Many patients will be asked about enrolling in a clinical (research) trial. A clinical trial is a carefully controlled way to study the effectiveness, relative to standard therapies, of new treatments or new combinations of known therapies. Ask your doctor for more information, or read about clinical trials at:



Videos addressing common questions about clinical trials are available from the American Society of Clinical Oncology (http://www.cancer.net/pre-act).


Your healthcare provider is the best source of information for questions and concerns related to your medical problem.

This article will be updated as needed on our web site (www.uptodate.com/patients). Related topics for patients, as well as selected articles written for healthcare professionals, are also available. Some of the most relevant are listed below.

Patient level information — UpToDate offers two types of patient education materials.

The Basics — The Basics patient education pieces answer the four or five key questions a patient might have about a given condition. These articles are best for patients who want a general overview and who prefer short, easy-to-read materials.

Patient education: Myelodysplastic syndromes (MDS) (The Basics)
Patient education: Neutropenia and fever in people being treated for cancer (The Basics)

Beyond the Basics — Beyond the Basics patient education pieces are longer, more sophisticated, and more detailed. These articles are best for patients who want in-depth information and are comfortable with some medical jargon.

Patient education: Acute myeloid leukemia (AML) treatment in adults (Beyond the Basics)
Patient education: Blood donation and transfusion (Beyond the Basics)
Patient education: Hematopoietic cell transplantation (bone marrow transplantation) (Beyond the Basics)

Professional level information — Professional level articles are designed to keep doctors and other health professionals up-to-date on the latest medical findings. These articles are thorough, long, and complex, and they contain multiple references to the research on which they are based. Professional level articles are best for people who are comfortable with a lot of medical terminology and who want to read the same materials their doctors are reading.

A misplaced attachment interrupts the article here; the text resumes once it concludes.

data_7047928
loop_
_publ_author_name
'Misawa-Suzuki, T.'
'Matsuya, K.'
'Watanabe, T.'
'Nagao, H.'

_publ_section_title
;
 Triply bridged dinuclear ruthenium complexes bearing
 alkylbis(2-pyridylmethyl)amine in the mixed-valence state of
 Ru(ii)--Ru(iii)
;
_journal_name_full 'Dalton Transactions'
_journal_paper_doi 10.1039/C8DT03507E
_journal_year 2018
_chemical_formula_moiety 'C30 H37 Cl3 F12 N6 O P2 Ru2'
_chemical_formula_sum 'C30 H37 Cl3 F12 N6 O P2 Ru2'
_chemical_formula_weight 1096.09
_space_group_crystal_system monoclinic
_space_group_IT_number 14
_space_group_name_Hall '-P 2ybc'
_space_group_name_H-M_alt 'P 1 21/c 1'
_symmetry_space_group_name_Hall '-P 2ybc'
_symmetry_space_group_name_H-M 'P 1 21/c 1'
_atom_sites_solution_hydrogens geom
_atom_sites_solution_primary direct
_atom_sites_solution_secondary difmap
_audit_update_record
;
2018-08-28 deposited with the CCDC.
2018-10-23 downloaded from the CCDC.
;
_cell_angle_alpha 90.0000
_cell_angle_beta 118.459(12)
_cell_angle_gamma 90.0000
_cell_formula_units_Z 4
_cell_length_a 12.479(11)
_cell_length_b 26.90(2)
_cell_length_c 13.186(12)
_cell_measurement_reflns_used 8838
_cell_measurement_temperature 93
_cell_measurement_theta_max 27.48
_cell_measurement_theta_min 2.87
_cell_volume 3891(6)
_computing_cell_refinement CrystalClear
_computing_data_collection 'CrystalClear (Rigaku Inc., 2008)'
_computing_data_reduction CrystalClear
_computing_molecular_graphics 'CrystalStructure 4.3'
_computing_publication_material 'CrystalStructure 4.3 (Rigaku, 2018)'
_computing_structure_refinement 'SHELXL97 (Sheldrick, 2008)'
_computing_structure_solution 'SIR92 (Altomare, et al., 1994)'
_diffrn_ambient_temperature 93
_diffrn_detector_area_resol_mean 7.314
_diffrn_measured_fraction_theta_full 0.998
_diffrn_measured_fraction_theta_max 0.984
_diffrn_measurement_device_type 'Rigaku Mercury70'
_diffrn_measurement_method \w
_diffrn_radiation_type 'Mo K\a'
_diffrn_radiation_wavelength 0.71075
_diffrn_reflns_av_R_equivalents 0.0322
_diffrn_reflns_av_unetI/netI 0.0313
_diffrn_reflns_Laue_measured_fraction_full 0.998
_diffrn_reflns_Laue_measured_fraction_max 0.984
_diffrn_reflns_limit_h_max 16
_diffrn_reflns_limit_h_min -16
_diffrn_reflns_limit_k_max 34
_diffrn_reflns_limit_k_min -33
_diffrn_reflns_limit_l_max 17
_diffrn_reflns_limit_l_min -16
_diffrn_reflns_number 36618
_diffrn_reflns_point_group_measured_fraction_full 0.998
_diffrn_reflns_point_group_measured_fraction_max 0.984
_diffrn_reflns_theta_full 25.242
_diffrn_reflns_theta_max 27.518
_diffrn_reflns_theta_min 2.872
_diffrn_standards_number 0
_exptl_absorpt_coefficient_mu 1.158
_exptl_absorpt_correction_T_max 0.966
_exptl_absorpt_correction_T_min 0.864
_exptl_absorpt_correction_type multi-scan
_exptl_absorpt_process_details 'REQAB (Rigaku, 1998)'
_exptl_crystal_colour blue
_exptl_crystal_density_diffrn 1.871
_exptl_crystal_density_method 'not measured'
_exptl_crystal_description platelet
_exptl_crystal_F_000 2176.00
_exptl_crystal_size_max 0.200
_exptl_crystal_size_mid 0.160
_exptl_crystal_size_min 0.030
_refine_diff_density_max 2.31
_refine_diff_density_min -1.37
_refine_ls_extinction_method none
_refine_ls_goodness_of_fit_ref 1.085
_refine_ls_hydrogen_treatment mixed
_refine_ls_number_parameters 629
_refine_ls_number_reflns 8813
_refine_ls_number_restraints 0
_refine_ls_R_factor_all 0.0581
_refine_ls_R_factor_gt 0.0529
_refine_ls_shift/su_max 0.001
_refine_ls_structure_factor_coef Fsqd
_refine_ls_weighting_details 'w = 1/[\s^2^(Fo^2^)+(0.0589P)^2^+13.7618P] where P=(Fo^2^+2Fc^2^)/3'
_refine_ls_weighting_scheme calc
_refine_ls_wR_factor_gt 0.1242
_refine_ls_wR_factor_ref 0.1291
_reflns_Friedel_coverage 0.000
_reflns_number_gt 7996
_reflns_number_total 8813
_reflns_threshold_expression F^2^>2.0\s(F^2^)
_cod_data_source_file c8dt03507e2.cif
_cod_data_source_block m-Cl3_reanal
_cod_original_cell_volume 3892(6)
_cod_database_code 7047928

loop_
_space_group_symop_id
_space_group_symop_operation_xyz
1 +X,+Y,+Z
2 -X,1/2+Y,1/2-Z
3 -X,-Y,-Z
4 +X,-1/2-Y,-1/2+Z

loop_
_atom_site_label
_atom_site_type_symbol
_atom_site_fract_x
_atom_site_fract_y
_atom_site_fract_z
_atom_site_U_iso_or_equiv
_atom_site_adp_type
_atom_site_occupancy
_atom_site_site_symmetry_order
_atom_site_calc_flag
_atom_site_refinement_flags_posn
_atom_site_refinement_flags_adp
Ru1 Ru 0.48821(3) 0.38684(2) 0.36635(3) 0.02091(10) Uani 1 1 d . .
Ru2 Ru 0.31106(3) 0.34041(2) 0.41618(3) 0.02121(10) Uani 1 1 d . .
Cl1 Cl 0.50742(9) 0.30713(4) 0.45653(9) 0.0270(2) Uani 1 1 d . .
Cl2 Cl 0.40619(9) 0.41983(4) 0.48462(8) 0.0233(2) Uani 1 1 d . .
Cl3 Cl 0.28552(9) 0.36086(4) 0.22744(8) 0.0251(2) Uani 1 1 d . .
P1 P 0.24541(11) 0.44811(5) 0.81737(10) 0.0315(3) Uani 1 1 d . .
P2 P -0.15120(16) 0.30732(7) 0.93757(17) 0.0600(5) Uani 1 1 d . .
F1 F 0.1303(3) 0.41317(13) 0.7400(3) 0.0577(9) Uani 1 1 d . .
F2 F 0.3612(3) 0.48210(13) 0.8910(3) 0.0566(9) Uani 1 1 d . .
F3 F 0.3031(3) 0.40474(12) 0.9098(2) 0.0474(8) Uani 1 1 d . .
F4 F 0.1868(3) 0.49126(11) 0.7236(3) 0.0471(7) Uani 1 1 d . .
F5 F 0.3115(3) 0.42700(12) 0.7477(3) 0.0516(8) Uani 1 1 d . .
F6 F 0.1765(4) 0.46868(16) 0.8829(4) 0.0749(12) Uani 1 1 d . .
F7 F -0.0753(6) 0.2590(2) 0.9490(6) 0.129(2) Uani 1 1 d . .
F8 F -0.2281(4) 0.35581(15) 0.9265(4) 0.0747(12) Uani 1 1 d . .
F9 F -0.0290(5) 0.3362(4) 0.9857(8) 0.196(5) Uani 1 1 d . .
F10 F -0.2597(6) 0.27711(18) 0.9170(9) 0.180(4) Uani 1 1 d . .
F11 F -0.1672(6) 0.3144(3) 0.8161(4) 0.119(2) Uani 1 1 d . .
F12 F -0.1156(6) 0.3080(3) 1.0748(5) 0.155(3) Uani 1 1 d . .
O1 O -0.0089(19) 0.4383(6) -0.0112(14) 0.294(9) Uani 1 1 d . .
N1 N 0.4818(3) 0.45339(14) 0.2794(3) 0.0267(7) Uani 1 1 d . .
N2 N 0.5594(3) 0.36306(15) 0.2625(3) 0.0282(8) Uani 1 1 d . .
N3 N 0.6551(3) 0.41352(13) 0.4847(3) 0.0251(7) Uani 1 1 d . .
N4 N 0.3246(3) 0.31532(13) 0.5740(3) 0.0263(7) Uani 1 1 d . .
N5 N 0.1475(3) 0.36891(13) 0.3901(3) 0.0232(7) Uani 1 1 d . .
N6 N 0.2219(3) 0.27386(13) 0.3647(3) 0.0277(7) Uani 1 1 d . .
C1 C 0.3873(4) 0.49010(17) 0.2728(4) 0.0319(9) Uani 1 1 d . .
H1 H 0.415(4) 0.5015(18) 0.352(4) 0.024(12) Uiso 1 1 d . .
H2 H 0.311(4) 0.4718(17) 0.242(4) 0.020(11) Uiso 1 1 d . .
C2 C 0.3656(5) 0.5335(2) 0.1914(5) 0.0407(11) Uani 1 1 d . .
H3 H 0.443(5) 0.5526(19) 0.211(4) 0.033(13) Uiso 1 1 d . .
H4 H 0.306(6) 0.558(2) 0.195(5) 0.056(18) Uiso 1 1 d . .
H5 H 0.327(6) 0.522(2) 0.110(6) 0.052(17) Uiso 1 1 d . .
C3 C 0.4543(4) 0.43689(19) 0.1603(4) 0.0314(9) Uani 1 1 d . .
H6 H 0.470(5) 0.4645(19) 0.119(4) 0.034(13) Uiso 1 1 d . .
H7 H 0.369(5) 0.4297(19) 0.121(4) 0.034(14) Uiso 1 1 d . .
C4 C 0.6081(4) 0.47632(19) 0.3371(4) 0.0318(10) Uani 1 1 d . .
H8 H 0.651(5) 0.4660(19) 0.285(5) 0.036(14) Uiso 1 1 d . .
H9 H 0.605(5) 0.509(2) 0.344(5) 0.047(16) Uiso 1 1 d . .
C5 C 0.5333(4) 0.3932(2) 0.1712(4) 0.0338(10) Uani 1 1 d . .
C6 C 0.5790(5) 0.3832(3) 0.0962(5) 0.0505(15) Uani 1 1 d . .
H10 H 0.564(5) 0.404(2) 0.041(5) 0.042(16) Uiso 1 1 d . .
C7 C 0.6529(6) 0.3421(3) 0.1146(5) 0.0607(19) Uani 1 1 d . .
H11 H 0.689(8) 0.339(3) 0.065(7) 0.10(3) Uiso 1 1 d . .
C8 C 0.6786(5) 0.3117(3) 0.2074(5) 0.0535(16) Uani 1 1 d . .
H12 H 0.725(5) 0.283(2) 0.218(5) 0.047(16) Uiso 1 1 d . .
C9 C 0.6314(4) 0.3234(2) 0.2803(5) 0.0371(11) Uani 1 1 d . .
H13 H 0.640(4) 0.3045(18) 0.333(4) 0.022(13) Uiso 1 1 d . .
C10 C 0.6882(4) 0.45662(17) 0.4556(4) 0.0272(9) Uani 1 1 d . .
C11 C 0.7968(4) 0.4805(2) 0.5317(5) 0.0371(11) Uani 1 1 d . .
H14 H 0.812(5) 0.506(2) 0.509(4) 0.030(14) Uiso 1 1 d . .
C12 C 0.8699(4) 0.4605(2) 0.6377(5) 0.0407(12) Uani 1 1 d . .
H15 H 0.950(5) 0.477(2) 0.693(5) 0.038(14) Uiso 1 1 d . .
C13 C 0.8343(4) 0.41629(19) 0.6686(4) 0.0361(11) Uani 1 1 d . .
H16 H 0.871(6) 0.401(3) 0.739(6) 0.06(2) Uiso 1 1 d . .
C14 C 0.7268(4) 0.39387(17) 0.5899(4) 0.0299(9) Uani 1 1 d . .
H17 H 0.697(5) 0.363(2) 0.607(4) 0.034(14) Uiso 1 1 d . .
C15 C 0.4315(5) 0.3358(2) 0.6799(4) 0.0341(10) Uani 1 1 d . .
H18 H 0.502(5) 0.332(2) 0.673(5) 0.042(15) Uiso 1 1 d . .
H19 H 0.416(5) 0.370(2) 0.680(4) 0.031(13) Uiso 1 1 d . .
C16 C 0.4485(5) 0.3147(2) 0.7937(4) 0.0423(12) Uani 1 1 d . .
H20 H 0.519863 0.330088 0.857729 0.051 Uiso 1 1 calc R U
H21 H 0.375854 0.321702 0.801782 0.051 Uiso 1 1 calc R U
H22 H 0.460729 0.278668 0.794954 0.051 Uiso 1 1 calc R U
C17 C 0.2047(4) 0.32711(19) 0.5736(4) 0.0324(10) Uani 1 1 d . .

Clinical manifestations and diagnosis of the myelodysplastic syndromes
Cytogenetics and molecular genetics of myelodysplastic syndromes
Hematopoietic cell transplantation for Diamond-Blackfan anemia and the myelodysplastic syndromes in children and adolescents
Hematopoietic cell transplantation in myelodysplastic syndromes
Overview of the treatment of myelodysplastic syndromes

The following organizations also provide reliable health information.

National Library of Medicine


The American Society of Hematology


The Leukemia & Lymphoma Society


The National Cancer Institute


National Marrow Donor Program


The American Society of Clinical Oncology


The Aplastic Anemia & MDS International Foundation



Literature review current through: Nov 2017. | This topic last updated: Wed Dec 06 00:00:00 GMT 2017.
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  1. Swerdlow SH, Campo E, Harris NL, et al. WHO classification of Tumors of Haematopoietic and Lymphoid Tissues, IARC Press, Lyon 2008.
  2. Greenberg PL, Tuechler H, Schanz J, et al. Revised international prognostic scoring system for myelodysplastic syndromes. Blood 2012; 120:2454.